In this new study, Farrelly gives a critical examination of democracy as it is conceived and practiced in contemporary advanced liberal nations. The received wisdom on democracy is probelmatized through a close analysis of discourse in combination with critical theories of democracy and of the State. The central theme of the book is the paradox of pervasive reference to democracy as a legitimation of political action by liberal governments versus the converse weakening of actual democratic practice within the liberal world. Farrelly builds on the work of Fairclough and others to examine this paradox, developing a new critical concept of "democratism" as an ideology that undermines the possibility of a more genuine democracy through political actors who oversimplify the idea of democracy. The book includes critical analyses of key political texts taken from presidential and prime ministerial speeches from the US and UK that attach democracy to non-democratic practices.
'…this book makes an important theoretical contribution to the fields of CDA and critical theories. Although discussions on democratic expressions can be widely found in previous CDA studies, this book presents a more systematic overview and a stronger theoretical orientation. For interested readers, Chapters Two and Six are highly recommended since both go beyond empirical observations and engage with the concept of democracy in synthesized and theoretical manners, shining a spotlight on topics that have so far received less attention and adding valuable elements to the existing literature.' - Sibo Chen, Simon Fraser University, The LINGUIST List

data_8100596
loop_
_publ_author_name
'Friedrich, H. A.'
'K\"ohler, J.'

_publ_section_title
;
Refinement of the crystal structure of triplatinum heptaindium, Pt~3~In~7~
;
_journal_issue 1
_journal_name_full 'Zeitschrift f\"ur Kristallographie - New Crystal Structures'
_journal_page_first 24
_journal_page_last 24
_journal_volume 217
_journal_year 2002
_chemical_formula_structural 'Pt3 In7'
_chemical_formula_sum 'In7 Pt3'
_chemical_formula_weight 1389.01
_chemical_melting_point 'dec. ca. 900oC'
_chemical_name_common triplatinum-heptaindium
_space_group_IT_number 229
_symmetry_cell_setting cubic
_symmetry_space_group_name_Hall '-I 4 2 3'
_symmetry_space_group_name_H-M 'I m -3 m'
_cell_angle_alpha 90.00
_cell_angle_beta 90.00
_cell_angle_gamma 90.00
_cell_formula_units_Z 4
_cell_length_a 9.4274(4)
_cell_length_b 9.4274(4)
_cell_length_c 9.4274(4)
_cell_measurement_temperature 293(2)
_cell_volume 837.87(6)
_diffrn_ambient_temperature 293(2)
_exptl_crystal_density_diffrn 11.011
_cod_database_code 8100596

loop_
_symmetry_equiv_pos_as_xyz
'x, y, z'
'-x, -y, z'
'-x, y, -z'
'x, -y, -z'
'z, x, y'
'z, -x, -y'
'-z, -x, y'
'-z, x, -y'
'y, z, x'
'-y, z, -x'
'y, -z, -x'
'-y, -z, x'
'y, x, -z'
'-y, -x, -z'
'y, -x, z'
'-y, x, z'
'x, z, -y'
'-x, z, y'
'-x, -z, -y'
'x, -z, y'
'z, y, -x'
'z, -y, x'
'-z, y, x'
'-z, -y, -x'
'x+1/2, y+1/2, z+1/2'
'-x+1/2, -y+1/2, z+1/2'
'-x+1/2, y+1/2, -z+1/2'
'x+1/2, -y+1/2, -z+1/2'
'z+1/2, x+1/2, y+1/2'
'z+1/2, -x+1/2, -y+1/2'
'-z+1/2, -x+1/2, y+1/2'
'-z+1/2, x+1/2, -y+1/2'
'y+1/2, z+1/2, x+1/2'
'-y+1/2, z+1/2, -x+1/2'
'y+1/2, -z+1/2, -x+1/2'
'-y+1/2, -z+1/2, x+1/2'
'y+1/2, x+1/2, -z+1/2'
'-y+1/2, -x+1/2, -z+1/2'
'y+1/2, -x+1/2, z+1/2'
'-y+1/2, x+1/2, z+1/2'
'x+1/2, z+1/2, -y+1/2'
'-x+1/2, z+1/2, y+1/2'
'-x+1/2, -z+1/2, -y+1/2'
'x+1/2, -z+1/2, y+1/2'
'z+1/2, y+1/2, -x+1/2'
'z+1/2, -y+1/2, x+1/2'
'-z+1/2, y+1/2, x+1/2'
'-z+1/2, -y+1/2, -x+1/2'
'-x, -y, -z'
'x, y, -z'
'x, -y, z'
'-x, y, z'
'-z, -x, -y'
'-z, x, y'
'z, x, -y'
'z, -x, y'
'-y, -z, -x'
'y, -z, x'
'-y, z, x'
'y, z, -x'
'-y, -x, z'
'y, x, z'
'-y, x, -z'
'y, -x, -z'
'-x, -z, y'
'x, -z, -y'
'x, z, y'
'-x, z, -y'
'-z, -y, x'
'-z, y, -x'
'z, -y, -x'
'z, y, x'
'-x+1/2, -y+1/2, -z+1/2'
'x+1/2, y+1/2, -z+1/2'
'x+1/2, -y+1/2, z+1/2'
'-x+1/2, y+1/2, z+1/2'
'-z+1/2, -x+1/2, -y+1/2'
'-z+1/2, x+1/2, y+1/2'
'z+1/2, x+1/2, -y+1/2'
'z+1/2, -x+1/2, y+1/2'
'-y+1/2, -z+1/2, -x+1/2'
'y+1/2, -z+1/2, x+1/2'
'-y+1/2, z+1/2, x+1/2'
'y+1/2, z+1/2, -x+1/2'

“In a context of democratic turmoil in Western states, this book offers a timely and thought-provoking contribution to debates about democracy. Through the concept of Democratism, Farrelly shows us how the very language of democracy acts as an impediment to democratic action.” - Jane Mulderrig, School of English, University of Sheffield, Sheffield, UK
1. The Paradox of Contemporary Democracy 2. Representing Which Democracy? 3. Analysing Democracy in Texts 4. Representing Democracy in National Practices of Government Politics 5. Representing Democracy and Enacting Forums in City Practices of Government 6. Ideology and Democracy
Routledge Critical Studies in Discourse publishes high quality original research monographs broadly in the area of critical discourse studies. It seeks theoretically innovative and empirically rigorous research that advances our critical understanding of the interrelations of discourse and social processes, including all aspects of power relations (such as maintenance and perpetuation of dominance; negotiations of power and resistance; as well as solidarity formations for group empowerment). The series supports interdisciplinary research, and welcomes investigations of new topics, domains, issues, frameworks and methods, as well as fresh perspectives on established ones, from a variety of international and cultural contexts. A broad understanding of "discourse" is adopted in the series to include systematic and explicit analyses of spoken/written language and other modes of semiosis (e.g. visual images, sounds, gestures and actions).